McDonnell Douglas - Background

Background

The company was formed from the firms of James Smith McDonnell and Donald Wills Douglas in 1967. Both men were of Scottish ancestry, graduates of MIT and had worked for the aircraft manufacturer Glenn L. Martin Company.

Douglas had been chief engineer at Martin before leaving to establish Davis-Douglas Company in early 1920 in Los Angeles. He bought out his backer and renamed the firm the Douglas Aircraft Company in 1921.

McDonnell founded J.S. McDonnell & Associates in Milwaukee, Wisconsin in 1926. His idea was to produce a personal aircraft for family use. The economic depression from 1929 ruined his ideas and the company collapsed. He worked at three companies with the final being Glenn Martin Company in 1933. He left Martin in 1938 to try again with his own firm, McDonnell Aircraft Corporation, this time based at Lambert Field, outside St. Louis, Missouri.

World War II was a major earner for Douglas. The company produced almost 30,000 aircraft from 1942 to 1945 and the workforce swelled to 160,000. Both companies suffered at the end of hostilities, facing an end of government orders and a surplus of aircraft.

After the war Douglas continued to develop new aircraft, including the DC-6 in 1946 and the DC-7 in 1953. The company moved into jet propulsion, producing its first for the military – the conventional F3D Skyknight in 1948 and then the more 'jet age' F4D Skyray in 1951. In 1955, Douglas introduced the first attack jet of the United States Navy with the A4D Skyhawk. Designed to operate from the decks of the World War II Essex class aircraft carriers, the Skyhawk was small, reliable, and tough. Variants of it continued in use in the Navy for almost 50 years, finally serving in large numbers in a two-seat version as a jet trainer.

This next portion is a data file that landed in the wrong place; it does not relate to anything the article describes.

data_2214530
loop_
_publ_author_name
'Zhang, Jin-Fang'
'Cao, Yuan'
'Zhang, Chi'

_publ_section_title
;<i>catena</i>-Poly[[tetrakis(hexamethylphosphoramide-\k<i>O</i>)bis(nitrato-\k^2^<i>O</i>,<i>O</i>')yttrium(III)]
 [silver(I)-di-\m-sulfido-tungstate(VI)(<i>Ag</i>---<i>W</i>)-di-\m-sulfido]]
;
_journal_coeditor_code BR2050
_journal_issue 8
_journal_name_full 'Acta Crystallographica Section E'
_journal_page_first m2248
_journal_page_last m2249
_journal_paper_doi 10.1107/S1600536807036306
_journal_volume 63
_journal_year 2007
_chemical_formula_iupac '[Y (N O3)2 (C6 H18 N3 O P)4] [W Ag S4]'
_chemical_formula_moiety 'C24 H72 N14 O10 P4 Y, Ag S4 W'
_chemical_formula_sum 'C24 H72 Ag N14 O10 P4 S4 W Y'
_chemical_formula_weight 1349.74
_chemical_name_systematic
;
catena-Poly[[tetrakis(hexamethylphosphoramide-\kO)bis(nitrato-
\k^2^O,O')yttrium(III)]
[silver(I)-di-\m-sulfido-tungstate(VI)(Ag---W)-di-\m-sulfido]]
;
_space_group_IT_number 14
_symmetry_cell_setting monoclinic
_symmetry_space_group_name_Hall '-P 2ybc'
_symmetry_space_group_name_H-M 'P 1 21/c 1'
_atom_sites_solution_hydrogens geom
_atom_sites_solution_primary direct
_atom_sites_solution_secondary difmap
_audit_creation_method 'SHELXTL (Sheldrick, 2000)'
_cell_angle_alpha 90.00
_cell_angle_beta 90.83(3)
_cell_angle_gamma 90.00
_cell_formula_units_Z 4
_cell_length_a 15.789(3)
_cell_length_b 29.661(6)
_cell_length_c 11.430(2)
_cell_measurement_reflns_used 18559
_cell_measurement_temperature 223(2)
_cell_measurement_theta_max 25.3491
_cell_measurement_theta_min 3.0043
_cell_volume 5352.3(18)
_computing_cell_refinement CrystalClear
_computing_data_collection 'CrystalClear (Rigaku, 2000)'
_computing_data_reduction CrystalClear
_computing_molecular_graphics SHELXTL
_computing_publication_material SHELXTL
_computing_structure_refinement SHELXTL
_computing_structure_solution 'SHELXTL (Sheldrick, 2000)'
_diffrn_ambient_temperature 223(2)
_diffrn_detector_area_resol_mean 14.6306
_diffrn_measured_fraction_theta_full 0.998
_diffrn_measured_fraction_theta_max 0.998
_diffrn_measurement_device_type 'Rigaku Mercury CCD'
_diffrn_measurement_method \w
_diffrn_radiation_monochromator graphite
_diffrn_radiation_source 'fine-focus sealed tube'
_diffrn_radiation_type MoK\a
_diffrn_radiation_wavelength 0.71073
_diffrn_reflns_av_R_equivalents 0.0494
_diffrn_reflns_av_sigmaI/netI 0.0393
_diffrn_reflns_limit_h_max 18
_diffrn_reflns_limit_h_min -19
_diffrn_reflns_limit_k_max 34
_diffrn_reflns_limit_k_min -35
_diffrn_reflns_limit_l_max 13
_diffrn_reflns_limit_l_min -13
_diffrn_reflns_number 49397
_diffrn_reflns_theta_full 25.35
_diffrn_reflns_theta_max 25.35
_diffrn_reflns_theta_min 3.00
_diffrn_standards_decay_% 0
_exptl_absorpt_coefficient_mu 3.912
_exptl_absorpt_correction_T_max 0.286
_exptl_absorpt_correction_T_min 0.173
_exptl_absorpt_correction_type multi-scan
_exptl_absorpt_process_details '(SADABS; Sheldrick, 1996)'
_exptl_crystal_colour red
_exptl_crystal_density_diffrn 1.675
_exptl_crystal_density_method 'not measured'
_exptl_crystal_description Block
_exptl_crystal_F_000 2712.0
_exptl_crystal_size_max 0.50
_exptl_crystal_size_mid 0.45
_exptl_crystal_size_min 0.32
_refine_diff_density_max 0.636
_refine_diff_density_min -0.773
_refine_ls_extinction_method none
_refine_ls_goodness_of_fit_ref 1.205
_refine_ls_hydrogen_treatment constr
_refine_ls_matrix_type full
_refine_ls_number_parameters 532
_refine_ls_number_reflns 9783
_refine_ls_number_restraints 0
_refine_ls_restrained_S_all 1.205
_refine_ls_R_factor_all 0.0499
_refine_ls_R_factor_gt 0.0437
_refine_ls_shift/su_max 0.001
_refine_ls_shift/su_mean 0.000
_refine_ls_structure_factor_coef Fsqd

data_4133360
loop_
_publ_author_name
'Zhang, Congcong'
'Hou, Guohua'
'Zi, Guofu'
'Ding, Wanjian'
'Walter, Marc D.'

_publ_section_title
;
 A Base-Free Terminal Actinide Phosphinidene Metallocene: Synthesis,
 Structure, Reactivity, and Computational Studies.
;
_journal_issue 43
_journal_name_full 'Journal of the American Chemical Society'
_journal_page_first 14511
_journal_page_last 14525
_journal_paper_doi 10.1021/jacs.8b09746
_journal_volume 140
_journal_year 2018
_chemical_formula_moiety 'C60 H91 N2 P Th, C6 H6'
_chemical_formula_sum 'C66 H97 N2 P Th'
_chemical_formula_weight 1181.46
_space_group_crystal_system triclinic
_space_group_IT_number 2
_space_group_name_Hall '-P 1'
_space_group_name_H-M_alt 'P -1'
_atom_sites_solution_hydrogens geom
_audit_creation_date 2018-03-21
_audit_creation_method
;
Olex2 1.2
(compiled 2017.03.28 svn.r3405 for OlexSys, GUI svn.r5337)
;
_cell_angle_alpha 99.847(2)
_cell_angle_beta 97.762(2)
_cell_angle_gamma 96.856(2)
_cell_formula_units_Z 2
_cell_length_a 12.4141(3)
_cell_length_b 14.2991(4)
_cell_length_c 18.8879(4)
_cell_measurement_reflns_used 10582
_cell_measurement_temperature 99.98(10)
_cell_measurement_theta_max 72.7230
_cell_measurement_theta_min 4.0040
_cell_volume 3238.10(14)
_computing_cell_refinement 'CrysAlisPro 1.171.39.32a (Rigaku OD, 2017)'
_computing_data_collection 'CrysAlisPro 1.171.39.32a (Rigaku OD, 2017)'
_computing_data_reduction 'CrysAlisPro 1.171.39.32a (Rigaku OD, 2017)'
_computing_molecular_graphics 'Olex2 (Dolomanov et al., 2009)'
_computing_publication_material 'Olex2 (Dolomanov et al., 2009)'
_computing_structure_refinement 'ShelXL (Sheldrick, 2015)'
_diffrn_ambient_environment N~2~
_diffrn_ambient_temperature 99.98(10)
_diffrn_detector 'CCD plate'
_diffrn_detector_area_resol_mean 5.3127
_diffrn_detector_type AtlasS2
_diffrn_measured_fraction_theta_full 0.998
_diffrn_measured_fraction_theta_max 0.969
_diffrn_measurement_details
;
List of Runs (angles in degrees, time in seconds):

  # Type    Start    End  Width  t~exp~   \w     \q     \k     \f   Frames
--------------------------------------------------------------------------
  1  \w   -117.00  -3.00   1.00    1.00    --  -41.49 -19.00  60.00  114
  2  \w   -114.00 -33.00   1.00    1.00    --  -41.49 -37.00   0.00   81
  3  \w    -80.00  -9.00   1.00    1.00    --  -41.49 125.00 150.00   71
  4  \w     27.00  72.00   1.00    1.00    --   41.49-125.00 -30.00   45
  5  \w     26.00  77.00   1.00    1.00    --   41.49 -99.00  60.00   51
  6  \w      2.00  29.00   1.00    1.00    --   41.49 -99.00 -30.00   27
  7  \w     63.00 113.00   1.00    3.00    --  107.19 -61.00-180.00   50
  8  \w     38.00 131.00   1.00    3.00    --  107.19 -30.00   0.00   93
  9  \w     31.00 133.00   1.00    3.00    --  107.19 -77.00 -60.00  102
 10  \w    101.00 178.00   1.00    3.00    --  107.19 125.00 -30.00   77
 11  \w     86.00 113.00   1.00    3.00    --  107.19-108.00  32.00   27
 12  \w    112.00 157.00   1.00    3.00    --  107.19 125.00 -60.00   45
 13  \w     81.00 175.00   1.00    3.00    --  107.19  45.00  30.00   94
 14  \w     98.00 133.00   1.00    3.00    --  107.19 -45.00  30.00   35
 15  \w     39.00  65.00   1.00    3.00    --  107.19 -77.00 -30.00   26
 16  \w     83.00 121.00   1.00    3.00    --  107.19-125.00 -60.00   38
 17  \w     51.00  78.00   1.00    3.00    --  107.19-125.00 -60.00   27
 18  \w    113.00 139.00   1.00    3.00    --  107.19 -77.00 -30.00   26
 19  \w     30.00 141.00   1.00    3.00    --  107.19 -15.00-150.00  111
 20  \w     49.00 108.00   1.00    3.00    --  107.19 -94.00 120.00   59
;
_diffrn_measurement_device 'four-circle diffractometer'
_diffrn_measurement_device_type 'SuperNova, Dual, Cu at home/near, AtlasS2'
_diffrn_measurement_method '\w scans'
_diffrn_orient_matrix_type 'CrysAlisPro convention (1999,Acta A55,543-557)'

Douglas also made commercial jets, producing the DC-8 in 1958 to compete with the Boeing 707. McDonnell was also developing jets, but being smaller it was prepared to be more radical, building on its successful FH-1 Phantom to become a major supplier to the Navy with the F2H Banshee and F3H Demon; and producing the F-101 Voodoo for the United States Air Force (USAF). The Korean War-era Banshee and later the F-4 Phantom II produced during the Vietnam War helped push McDonnell into a major military fighter supply role. Douglas created a series of experimental high-speed jet aircraft in the Skyrocket family, with the Skyrocket DB-II being the first aircraft to travel at twice the speed of sound in 1966.

Both companies were eager to enter the new missile business, Douglas moving from producing air-to-air rockets and missiles to entire missile systems under the 1956 Nike program and becoming the main contractor of the Skybolt ALBM program and the Thor ballistic missile program. McDonnell made a number of missiles, including the unusual ADM-20 Quail, as well as experimenting with hypersonic flight, research that enabled it to gain a substantial share of the NASA projects Mercury and Gemini. Douglas also gained contracts from NASA, notably for part of the enormous Saturn V rocket.

The two companies were now major employers, but both were having problems. Douglas was strained by the cost of the DC-8 and DC-9, and the companies began to sound each other out about a merger. Inquiries began in 1963; Douglas offered bid invitations from December 1966 and accepted that of McDonnell. The two firms were officially merged on 28 April 1967 as the McDonnell Douglas Corporation (MDC).

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